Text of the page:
University of Michigan is Developing an AI Coaching Bot For Students

In recent times, generative AI (GenAI) has emerged as a transformative force, revolutionizing the way we work, live, and learn.

GenAI refers to a class of AI that is used to generate content, such as text, images, and videos. One of the most promising use cases for GenAI is in the field of coaching, where AI-powered bots can provide personalized guidance, feedback, and support to students.

Prof. Raj Rao Nadakuditi from the University of Michigan is developing a new kind of AI coaching bot capable of delivering feedback to strengthen students’ critical thinking and self-regulated learning skills.

“The goal is to develop a bot that will guide students to understand the underlying conceptual framework of a problem in ways that let them self-solve other conceptually similar problems, rather than just tutoring them to solve the specific problem that had them seek out for help in the first place,” Nadakuditi said.

Simply providing an answer to a specific query is not enough. Students often need feedback and can have various questions about the topic. In addition, a GenAI bot has the opportunity to build the student’s metacognitive skills. These skills play a key role in the overall development of the student as it teaches them critical thinking and problem-solving skills.

The AI coaching bot being developed by Prof Nadakuditi does this by “directing students to examine their thinking process” so students “can identify how they came to the wrong answer and adjust their process accordingly.”

According to Prof. Nadakuditi, this would be one of the first GenAI applications that explicitly grounds metacognition in the computing education context. The goal is to develop a platform for the next generation of engineers and scientists to transform raw data into actionable knowledge, helping fuel innovation and discovery.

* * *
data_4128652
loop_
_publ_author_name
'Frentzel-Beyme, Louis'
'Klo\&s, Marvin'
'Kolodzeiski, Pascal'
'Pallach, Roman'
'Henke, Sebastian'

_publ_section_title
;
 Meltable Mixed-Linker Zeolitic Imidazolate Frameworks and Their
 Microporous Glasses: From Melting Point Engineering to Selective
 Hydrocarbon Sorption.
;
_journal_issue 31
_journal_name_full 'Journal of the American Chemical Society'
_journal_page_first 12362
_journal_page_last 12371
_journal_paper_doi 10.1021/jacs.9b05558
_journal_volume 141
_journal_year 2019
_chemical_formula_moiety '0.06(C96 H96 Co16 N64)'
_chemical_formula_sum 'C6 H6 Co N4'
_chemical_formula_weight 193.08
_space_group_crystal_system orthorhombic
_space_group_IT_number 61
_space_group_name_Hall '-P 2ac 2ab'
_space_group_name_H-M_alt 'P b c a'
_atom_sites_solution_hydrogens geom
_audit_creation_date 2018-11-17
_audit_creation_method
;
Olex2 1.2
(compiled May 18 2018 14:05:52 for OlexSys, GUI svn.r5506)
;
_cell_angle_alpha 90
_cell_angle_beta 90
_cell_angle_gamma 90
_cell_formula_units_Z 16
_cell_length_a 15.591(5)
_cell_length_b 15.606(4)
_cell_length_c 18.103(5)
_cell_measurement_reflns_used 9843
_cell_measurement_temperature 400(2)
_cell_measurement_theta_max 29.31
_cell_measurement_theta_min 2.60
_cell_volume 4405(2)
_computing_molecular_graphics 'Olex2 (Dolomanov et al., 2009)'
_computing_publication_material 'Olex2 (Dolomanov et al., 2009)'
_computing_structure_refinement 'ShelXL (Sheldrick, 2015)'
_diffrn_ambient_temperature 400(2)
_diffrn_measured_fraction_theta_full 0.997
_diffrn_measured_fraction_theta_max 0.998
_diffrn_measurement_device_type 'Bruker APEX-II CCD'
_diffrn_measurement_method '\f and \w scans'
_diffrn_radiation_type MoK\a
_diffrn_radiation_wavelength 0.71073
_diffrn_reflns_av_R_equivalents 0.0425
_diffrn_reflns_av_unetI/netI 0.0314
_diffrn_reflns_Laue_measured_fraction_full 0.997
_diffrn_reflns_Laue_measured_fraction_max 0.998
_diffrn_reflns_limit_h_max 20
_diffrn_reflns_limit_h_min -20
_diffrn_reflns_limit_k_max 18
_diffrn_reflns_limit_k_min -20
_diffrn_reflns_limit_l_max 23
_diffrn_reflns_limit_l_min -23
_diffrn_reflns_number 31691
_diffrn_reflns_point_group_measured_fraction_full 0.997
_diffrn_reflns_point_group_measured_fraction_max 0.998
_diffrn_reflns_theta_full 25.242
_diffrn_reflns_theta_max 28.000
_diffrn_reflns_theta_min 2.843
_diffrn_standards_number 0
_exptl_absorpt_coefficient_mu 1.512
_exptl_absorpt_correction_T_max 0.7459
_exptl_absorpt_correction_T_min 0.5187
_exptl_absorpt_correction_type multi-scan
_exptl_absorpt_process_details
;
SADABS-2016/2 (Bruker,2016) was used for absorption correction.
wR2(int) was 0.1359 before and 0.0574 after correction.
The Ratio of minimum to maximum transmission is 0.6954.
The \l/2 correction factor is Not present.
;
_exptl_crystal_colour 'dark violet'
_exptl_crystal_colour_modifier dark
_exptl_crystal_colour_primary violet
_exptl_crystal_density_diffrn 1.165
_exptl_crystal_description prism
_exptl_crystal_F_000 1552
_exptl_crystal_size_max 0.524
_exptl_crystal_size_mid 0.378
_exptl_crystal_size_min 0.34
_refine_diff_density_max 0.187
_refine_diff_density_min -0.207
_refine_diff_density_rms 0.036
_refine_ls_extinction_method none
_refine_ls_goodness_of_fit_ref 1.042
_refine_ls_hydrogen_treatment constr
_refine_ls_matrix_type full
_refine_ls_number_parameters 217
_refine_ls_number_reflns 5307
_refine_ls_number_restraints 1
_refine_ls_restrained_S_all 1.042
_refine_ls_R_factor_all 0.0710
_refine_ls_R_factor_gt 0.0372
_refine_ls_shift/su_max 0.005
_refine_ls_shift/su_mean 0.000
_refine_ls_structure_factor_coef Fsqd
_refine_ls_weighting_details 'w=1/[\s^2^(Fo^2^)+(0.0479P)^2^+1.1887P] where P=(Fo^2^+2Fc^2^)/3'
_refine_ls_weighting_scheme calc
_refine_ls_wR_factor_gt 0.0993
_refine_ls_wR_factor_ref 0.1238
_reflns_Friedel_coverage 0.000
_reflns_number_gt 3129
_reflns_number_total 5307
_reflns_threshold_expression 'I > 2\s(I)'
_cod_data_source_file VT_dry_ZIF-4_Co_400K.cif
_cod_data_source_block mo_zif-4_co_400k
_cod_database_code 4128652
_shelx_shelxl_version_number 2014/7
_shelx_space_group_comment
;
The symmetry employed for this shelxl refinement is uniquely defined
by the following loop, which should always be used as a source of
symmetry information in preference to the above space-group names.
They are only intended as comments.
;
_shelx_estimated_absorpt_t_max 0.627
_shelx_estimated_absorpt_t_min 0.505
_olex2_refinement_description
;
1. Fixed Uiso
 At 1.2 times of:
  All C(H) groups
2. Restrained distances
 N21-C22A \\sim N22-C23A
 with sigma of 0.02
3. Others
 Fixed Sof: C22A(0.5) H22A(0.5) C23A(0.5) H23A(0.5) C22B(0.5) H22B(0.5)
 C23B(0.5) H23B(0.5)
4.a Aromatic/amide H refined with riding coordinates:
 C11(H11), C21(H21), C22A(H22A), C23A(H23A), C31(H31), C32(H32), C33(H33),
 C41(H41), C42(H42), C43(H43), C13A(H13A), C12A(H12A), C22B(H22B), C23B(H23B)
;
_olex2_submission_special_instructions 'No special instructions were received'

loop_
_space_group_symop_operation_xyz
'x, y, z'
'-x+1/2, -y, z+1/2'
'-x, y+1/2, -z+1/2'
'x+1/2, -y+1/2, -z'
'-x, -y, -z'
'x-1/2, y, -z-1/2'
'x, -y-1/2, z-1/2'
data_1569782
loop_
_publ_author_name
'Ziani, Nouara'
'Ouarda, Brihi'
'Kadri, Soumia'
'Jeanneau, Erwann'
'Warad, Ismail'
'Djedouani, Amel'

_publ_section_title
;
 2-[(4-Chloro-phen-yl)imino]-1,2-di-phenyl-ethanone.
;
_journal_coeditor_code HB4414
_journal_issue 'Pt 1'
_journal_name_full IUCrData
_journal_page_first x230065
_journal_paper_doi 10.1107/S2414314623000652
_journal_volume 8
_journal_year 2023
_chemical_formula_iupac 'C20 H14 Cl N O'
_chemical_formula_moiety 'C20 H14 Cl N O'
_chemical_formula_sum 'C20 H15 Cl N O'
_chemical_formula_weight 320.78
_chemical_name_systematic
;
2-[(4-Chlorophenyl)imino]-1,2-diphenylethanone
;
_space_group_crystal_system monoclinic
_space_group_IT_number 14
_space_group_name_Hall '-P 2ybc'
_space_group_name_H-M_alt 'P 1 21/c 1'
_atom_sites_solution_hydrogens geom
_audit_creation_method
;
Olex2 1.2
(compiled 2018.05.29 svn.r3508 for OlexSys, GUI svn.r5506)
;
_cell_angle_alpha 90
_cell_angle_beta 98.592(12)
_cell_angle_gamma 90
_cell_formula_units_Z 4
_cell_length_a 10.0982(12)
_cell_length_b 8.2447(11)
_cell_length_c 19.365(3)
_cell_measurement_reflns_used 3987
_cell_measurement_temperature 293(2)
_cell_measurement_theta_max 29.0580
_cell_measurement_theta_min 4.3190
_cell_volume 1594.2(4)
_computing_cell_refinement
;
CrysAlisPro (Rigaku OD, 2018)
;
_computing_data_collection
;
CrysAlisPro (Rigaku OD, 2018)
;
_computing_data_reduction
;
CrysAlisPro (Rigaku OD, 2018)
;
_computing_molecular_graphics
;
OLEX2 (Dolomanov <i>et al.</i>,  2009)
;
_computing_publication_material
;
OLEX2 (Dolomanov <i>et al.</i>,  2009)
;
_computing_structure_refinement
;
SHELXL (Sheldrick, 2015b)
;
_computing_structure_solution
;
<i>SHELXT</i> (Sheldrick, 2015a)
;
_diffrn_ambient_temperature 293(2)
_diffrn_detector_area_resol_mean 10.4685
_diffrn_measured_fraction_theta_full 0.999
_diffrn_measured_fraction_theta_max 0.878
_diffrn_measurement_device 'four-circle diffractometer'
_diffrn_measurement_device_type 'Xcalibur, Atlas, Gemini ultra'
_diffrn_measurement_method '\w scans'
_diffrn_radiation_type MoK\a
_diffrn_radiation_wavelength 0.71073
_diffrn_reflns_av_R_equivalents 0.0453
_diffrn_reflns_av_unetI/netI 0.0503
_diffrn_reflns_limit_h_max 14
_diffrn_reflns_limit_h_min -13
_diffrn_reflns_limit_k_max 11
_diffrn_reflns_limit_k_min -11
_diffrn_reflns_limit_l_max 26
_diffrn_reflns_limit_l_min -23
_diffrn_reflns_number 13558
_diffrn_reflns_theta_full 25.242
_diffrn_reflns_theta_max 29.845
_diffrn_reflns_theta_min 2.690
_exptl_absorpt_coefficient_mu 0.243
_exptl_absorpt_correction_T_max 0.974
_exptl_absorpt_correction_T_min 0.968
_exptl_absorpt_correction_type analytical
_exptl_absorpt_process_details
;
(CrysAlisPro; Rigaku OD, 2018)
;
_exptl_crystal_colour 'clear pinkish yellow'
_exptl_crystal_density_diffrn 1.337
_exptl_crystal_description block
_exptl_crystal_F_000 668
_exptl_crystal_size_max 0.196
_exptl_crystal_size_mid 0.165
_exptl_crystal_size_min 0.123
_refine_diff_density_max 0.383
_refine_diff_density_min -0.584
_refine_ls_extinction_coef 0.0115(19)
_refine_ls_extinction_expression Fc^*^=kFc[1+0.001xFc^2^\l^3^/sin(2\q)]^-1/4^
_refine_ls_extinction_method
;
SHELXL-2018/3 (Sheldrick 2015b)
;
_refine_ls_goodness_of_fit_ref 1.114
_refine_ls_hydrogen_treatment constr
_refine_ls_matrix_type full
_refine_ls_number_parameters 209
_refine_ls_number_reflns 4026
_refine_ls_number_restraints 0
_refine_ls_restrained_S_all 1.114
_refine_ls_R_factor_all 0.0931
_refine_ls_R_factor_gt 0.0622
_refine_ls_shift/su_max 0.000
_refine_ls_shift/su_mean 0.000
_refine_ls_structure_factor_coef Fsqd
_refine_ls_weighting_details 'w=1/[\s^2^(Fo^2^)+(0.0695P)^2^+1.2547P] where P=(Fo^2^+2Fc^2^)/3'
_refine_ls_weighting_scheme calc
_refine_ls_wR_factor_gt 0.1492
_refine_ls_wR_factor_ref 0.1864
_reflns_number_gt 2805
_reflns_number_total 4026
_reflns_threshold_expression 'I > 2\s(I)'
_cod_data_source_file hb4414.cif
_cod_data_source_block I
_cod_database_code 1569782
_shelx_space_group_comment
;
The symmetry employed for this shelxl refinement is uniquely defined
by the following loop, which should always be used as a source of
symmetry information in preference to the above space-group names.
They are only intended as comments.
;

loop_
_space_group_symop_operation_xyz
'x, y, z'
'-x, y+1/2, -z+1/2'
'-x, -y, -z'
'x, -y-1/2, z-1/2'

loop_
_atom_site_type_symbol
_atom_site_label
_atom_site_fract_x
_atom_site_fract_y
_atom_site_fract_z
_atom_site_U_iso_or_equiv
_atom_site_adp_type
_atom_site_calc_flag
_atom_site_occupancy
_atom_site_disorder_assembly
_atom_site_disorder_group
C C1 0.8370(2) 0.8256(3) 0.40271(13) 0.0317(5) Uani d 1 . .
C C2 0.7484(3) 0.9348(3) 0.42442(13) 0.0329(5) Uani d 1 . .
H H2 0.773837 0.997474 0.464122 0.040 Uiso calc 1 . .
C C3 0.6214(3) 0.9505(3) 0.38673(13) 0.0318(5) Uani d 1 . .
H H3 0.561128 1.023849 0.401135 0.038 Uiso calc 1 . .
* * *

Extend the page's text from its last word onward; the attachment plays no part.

Several other universities are in the process of leveraging the power of AI to teach classes and assist in academic research. Harvard University is planning to incorporate AI chatbots to teach coding classes, grade assignments, and offer personalized learning tips.

Professor David J. Malan and his team from Harvard University are fine-tuning an AI system to help manage the workload of one most popular learning courses on campus – CS50 Introduction to Computer Science.

Based on a study by Intelligent in 2023, timely and informative feedback can have a major positive impact on students’ learning. The study also found that students found studying with ChatGPT more effective than studying with a human tutor. However, the report also highlighted that despite student enthusiasm experts warn that ChatGPT might not be an effective replacement for tutors.

Prof.Nadakuditi admits that AI chatbots are not infallible. They are prone to hallucinations, and students may be required to verify the explanation by the chatbot.

To overcome this issue, Prof. Nadakuditi recommends the coaching method of “asking-more-telling-less’ where the onus is on the students to solve the problem by evaluating their problem-solving process. The role of the AI coaching bot should be to highlight incorrect methods or answers and to guide the student to the right approach to the problem.

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